The grant, its second to CPJ, will bring to $950,000 Knight Foundation’s total giving over five years to the nonprofit press freedom group, the only U.S.-based organization with a full-time staff dedicated to safeguarding journalists and freedom of expression worldwide. Knight began its support in 1996 with a three-year $300,000 challenge grant for emergency response, which CPJ matched a year and a half ahead of schedule. The new funds, which are unrestricted, will be received in three installments, $150,000 in 1999, and $250,000 in each of the next two years.
“We are deeply appreciative of Knight’s generosity and support of press freedom worldwide,” said Gene Roberts, chairman of CPJ’s board of directors. “This significant contribution will give CPJ the underpinnings we need to attack major problems in Africa, Yugoslavia, Asia, and elsewhere.”
The grant to CPJ was among 13 journalism grants totaling $5 million announced by the Miami-based Knight Foundation today.
Knight’s challenge grant enabled CPJ to undertake a major campaign in Turkey aimed at freeing the record number of imprisoned journalists in that country, to help Nigeria’s beleaguered press community under of Gen. Sani Abacha’s brutal rule, and to mount fact-finding missions to Cambodia, Vietnam, the Balkans, Mexico, and Hong Kong.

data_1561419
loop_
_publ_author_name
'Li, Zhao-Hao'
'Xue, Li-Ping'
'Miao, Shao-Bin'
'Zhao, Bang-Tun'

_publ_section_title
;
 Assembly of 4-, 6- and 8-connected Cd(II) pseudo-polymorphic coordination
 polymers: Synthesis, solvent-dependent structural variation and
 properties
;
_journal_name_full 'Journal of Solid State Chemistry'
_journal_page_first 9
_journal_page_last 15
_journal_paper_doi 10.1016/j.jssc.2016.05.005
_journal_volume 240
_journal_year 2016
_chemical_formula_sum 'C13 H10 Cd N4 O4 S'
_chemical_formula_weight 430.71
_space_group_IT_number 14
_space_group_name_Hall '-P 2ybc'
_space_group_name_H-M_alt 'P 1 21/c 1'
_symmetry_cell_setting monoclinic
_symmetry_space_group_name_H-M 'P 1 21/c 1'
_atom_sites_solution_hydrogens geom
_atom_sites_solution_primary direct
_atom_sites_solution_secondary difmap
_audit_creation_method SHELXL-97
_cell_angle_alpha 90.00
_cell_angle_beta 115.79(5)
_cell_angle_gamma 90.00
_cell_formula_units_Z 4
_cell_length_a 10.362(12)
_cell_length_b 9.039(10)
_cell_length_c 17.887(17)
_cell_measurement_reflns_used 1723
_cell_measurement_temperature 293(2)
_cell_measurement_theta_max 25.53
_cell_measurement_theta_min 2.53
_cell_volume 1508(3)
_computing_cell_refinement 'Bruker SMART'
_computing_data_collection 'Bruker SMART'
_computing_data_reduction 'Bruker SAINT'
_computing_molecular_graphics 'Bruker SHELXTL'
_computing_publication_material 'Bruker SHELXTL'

“We are proud to receive this recognition of the importance of our mission from a foundation known for fostering press freedom and excellence in journalism,” said Ann K. Cooper, CPJ’s executive director, in announcing the Knight grant today at a press conference at the National Press Club in Washington, D.C., where the organization released its annual survey of press freedom conditions around the world, Attacks on the Press in 1998.
The 400-page book, compiled from the first-hand research of CPJ’s professional staff, is the single most authoritative and comprehensive source of information on the status of press freedom around the world. The book describes CPJ’s actions on behalf of hundreds of journalists through emergency response and fact-finding missions, personal appeals by CPJ board members and staff, and media campaigns.
Established in 1950, the John S. and James L. Knight Foundation makes national grants in journalism, education, and arts and culture. Its fourth program, community initiatives, is concentrated in 26 communities where the Knight brothers published newspapers. The Foundation, however, has no affiliation with Knight Ridder.